09/16/2011 04:00 EDT | Updated 01/12/2012 01:33 EST

Leaders visit Toronto, southwest and north on Day 10 of Ont. election campaign

TORONTO - Day 10 of the provincial election campaign will take Liberal Leader Dalton McGuinty to a wind power plant in Windsor and a training centre in Cambridge.

Progressive Conservative Leader Tim Hudak begins his day with two stops in Toronto followed by an evening party event in Burlington.

New Democratic Party Leader Andrea Horwath has a whirlwind tour of northern Ontario planned.

Horwath will tour the Fort William Mill and Bombardier in Thunder Bay, then make a campaign stop in Sault Ste. Marie and conclude the day with pub night in North Bay.

Canadian Auto Workers president Ken Lewenza is to deliver a pre-election rallying speech to union members in the Windsor area this afternoon.

The speech will come at a meeting to plan and execute the union's strategy leading up to the Oct. 6 vote.

The CAW is encouraging members vote against the Progressive Conservatives, contending a Tory government would be detrimental to workers, the economy and public services.

McGuinty reiterated he won't be joining the other leaders in Thunder Bay for a debate on Sept. 23.

Hudak and Horwath have accepted the invitation from the Northwestern Ontario Municipal Association to debate in northern Ontario.

McGuinty said he'd rather discuss northern issues during the televised leaders' debate in Toronto on Sept. 27.

The Liberals say they've requested that one segment of the debate be devoted to northern issues, but the broadcasting consortium that's organizing the event plans to let the public decide the issues.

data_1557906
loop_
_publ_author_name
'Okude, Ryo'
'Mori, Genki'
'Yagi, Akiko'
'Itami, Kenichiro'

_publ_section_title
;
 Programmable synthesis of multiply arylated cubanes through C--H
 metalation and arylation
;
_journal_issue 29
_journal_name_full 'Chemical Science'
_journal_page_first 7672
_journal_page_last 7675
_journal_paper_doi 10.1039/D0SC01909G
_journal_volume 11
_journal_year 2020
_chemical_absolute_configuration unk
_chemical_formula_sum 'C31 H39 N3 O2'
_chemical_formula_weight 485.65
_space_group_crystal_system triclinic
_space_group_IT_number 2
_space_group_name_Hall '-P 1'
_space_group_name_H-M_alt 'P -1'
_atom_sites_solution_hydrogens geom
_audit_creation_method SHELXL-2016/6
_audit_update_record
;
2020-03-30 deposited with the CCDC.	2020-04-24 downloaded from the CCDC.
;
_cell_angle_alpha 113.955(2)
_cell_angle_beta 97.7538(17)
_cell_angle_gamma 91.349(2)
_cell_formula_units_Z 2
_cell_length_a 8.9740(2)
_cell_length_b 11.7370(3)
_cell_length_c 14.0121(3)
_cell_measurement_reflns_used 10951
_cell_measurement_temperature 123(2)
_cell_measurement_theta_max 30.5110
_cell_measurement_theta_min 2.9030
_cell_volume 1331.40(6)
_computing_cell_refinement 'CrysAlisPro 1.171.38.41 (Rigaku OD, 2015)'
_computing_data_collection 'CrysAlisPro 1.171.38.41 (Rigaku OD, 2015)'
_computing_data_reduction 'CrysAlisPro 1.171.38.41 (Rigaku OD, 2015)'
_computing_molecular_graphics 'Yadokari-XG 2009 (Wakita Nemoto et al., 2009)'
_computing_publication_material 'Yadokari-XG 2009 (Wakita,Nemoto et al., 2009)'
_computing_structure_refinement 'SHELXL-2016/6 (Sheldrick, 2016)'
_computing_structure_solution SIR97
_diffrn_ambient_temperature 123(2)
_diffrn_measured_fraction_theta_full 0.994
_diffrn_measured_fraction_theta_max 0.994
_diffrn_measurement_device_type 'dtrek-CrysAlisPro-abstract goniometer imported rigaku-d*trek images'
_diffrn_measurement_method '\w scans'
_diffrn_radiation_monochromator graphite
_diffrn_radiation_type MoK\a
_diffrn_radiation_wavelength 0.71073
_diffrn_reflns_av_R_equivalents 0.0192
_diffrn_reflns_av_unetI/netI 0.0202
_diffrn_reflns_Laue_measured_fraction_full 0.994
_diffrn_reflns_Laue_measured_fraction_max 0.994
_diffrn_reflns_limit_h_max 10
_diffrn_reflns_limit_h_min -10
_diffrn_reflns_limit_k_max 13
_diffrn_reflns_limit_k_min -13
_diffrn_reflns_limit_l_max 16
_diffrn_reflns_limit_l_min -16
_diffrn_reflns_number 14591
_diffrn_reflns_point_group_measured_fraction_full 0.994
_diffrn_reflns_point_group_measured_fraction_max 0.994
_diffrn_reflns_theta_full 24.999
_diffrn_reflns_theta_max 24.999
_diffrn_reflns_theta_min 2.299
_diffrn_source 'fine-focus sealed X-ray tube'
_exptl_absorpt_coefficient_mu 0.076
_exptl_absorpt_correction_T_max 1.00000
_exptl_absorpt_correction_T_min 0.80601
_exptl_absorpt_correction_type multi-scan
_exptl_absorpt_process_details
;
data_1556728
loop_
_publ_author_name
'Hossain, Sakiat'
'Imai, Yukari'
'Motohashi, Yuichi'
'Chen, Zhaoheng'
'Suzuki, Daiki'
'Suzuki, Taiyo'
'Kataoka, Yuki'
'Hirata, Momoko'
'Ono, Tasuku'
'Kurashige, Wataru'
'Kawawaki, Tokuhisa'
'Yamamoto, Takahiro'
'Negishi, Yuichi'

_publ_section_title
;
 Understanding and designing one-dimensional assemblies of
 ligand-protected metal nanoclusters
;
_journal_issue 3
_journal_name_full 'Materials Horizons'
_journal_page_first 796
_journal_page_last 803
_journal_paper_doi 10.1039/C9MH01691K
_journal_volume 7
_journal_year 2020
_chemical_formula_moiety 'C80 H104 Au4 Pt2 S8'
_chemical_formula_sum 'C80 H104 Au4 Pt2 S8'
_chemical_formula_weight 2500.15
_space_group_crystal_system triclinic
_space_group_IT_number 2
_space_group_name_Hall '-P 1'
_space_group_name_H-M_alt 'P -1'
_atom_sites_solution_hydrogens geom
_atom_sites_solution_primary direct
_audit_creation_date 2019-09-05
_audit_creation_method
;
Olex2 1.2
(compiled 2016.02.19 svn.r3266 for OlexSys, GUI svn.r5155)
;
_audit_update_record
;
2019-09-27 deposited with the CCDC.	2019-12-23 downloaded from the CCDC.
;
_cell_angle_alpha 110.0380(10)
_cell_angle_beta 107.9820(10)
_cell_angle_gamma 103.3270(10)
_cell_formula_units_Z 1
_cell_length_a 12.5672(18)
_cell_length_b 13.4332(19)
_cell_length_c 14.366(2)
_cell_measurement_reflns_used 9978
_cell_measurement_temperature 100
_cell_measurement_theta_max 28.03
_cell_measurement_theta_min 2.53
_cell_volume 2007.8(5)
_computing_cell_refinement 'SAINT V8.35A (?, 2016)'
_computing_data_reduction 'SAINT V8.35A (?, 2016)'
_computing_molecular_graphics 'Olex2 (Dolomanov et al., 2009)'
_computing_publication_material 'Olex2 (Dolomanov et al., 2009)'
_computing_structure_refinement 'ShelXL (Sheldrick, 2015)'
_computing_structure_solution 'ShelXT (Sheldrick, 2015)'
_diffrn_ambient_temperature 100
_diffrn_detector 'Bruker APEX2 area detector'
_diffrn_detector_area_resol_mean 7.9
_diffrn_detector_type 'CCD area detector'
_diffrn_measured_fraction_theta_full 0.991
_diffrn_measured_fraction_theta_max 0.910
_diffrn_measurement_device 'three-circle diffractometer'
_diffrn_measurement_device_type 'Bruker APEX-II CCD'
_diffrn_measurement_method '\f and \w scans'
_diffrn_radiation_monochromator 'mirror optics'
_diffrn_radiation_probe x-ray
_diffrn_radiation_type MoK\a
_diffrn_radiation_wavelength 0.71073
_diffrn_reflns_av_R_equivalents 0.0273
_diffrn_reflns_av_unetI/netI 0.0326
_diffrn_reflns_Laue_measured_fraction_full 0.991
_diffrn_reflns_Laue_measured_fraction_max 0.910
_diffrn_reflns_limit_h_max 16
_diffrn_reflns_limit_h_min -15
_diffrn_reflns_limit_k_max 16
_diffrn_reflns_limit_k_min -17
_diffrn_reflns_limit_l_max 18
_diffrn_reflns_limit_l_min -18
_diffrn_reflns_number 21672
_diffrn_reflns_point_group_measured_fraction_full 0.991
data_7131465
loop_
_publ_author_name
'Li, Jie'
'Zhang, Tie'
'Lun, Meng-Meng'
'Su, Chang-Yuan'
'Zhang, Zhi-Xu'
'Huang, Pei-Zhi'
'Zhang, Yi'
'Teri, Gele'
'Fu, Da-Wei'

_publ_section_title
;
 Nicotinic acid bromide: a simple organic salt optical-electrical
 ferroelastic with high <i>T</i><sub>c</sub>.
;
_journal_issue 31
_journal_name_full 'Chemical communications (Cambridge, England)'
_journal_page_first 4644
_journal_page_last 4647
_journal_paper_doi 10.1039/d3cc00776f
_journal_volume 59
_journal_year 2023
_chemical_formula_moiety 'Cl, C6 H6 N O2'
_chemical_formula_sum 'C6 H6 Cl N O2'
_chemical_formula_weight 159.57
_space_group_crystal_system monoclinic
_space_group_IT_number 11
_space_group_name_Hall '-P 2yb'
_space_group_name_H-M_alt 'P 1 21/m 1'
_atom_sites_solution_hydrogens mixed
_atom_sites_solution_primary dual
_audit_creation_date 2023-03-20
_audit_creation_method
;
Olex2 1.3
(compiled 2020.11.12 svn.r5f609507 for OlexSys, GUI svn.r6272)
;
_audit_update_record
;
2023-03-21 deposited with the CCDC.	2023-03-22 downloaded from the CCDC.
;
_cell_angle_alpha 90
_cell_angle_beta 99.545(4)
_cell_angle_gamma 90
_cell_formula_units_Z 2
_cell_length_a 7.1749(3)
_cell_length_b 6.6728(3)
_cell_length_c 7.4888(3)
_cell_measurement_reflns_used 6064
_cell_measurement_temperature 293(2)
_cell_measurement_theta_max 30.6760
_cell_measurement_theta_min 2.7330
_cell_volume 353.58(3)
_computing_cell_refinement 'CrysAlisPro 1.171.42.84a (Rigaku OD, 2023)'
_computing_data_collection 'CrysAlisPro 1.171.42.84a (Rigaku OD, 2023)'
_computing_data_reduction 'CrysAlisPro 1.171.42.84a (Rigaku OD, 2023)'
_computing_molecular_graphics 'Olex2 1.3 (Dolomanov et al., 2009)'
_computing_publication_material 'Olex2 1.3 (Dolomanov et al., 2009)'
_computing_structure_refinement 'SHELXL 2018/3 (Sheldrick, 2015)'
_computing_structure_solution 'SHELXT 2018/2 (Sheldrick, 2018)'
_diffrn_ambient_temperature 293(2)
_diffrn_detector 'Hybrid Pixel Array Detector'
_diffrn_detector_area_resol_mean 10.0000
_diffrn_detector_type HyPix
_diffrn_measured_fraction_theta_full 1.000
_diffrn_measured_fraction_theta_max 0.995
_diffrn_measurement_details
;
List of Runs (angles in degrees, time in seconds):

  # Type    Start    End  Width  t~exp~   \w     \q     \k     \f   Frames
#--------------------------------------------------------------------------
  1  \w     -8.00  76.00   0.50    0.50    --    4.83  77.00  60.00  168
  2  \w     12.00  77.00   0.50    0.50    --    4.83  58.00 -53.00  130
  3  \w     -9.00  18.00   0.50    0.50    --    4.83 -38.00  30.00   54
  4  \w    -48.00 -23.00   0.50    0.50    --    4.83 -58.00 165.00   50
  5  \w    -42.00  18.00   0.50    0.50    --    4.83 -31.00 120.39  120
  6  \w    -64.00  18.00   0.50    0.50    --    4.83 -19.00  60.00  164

The New Democrats attacked McGuinty, the self-proclaimed "education premier," as they released a key plank in their election platform.

Horwath promised a four-year freeze of college and university tuition fees, which she said have spiralled out of control under the Liberals.

The NDP said the program would cost $950 million over four years, with the bulk of the money going to universities and colleges to make up for the lost revenue.

Hudak shrugged off accusations that his campaign used a parents group for political gain while touting the Tory plan for an online public sex offender registry.

A report said people standing with Hudak on Wednesday in Leamington when outlined details of his justice platform weren't part of a parents group that protested the placement of a sexual predator near a town school.

Hudak sidestepped questions about the allegations on Thursday, saying when a child predator moves into a neighbourhood, "the whole community is up in arms and the whole community protests."

Hudak was met by protesters at a rally Thursday evening in Markham.

The group of about 20 young people wore anti-Hudak T-shirts and carried signs with slogans such as "All Ontarians deserve respect."